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ben's avatar

How can I save my office plant from dying?

Asked by ben (8389points) February 8th, 2010

Pictures:

Brown tips.

General die-off.

Background
We got this great bushy plant for the Fluther office from Home Depot. Unlike the other plant, it is clearly suffering. I have no idea what’s wrong with it, or how to save it.

It’s right next to the window that gets plenty of light. I haven’t been watering it very much, because I’ve previously killed plants by over-watering. The soil never felt too dry, but honestly I have no clue how much it needs.

It was fine for a few weeks, then the tips all got brown/black, which clearly seemed bad, though I don’t know what it means. Coming in today, whole branches are dying off.

What is wrong with it, and what can I do to save it?

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21 Answers

Val123's avatar

Under watering will cause the leaves to shrivel and become brown….sounds like that could be the problem. Also, might get an insecticide for plants just in case.

Look up the plant on the internet. There should be care instructions there. I have a boat load of plants. Some are really big. I usually water them all once a week during the summer, and water them until it runs out the bottom. In winter I water maybe every other week.

I’ve also found that the more I fuss over my plants the more problems I have with them!

gailcalled's avatar

Call 555-Gail.

Or better yet, call Home Depot and have them ID it. Then we can help. Usually if it is just the tips that brown, you can snip them with a scissors. But this sounds as tho’ it is not happy with general habitat. Maybe it gets too much sun. Do you turn the heat down very low at night?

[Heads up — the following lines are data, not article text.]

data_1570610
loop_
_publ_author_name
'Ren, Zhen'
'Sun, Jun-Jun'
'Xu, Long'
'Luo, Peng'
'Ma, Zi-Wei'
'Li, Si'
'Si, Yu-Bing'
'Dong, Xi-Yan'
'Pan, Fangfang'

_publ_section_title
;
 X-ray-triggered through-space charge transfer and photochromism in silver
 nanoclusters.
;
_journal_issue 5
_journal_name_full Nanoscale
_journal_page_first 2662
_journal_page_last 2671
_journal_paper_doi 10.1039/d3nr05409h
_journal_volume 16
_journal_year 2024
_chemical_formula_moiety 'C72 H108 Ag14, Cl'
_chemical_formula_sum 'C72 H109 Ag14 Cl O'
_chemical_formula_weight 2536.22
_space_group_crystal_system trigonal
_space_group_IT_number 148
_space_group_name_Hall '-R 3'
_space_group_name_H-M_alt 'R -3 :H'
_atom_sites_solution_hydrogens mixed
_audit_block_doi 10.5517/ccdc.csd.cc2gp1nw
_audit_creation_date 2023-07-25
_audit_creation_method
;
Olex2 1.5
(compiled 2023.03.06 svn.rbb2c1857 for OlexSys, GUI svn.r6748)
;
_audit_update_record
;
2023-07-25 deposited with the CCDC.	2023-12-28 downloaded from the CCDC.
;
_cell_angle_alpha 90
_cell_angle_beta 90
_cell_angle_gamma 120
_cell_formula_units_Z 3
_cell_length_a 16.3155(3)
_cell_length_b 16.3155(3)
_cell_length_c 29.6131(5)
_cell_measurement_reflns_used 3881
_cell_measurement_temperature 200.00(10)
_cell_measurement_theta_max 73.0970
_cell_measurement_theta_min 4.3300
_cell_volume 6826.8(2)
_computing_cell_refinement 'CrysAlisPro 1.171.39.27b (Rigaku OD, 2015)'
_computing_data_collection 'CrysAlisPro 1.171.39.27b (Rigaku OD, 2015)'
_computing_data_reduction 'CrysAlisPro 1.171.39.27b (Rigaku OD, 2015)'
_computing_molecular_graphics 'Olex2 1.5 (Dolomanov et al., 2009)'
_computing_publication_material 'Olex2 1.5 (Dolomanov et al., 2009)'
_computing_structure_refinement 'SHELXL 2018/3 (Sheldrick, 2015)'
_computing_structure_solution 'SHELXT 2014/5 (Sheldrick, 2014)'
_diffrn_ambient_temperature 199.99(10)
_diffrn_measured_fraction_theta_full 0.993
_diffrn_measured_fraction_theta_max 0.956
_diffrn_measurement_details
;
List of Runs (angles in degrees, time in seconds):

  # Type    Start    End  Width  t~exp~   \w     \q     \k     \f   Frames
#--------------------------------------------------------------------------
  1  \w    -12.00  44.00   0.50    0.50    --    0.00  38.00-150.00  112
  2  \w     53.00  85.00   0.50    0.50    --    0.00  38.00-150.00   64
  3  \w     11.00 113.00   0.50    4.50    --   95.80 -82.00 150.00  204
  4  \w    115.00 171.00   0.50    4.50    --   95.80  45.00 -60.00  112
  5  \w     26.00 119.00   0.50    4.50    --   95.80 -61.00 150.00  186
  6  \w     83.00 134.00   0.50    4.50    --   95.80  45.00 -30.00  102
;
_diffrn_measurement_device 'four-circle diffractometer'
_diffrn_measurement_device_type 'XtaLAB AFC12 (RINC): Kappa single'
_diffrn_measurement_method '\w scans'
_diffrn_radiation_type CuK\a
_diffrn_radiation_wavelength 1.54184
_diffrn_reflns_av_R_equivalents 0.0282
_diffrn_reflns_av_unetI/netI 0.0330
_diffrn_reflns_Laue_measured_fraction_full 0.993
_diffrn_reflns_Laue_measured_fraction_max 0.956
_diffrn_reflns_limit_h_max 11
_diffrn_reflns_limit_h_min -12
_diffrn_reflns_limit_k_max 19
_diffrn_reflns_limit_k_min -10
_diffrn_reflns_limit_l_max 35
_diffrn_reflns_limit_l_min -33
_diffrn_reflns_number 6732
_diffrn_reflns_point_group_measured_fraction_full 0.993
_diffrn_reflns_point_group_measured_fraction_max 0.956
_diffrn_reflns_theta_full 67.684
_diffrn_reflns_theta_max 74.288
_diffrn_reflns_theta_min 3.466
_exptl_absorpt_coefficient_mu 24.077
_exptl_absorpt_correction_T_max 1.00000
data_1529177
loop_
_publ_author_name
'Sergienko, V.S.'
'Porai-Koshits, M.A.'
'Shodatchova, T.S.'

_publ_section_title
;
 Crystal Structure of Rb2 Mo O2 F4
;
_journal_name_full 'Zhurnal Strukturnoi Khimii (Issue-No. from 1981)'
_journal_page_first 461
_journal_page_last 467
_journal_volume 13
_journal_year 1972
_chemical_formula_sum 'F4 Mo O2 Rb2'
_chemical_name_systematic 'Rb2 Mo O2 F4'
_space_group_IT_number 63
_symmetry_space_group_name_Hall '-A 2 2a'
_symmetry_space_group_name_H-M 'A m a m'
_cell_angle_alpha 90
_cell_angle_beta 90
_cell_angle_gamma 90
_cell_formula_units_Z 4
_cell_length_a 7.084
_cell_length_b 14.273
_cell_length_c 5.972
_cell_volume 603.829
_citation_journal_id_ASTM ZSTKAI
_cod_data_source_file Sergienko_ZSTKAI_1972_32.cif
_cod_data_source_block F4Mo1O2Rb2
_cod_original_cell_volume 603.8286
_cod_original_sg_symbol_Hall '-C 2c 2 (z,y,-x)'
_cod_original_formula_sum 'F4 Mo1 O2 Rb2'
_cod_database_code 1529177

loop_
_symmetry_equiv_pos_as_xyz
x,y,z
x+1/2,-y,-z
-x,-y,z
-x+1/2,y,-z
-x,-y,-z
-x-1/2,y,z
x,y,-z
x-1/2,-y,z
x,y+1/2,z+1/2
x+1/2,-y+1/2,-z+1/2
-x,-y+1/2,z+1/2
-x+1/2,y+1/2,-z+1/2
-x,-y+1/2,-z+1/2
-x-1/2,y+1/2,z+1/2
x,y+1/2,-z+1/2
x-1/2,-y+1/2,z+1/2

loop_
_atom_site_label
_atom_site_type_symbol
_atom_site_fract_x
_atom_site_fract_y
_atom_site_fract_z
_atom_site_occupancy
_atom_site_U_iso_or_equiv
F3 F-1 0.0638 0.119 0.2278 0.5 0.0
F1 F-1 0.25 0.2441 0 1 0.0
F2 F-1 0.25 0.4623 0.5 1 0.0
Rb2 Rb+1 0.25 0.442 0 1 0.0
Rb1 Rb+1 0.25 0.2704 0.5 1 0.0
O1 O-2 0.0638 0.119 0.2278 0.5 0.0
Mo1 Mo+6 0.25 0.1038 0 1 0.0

Perhaps the root system is too big for the pot and the plant is rootbound. Either you repot to a larger container or prune root ball and plant itself. If this is a plant that really wants to be in Beliz or Cosumel, you’re in trouble.

njnyjobs's avatar

What you possibly have is a Palmera plant (Chamaedorea seifrizii) also known as reed palm or bamboo palm. It is a tropical palm plant species that requires high humidity environment in order to thrive indoors.

Here are some tips from various websites:

Expose to bright light but not necessarily any direct sun. Morning sun is always acceptable if it’s not a hot exposure. Bright light for 8 hours a day (or more)

Humidity, 70 percent or more would be very nice

Warmth, over 75 degrees at all times. No sudden cold or drafts

Pure water, rain water being by far the best. If possible, create a rain collection system so you will always have some on hand for your plants. A large bucket to collect rain off the roof is fine

Good soil. This would be a ‘pro mix’ or a ‘nursery mix’ that has peat moss, wood chips, perlite, charcoal etc then add about 30–40% coarse sand. Tropical plants DO NOT want (heavy) ‘top soil’

Fast and easy drainage. Water should pour through your soil and out the bottom very easily. Trays, saucers, at the bottom of indoor pots = murder, if trays hold water

Clean leaves. cut-off the brown tips of the leaves.

Make sure there are no pests infesting the plant. You can use a tropical plant insecticide to rid it of any bugs.

marinelife's avatar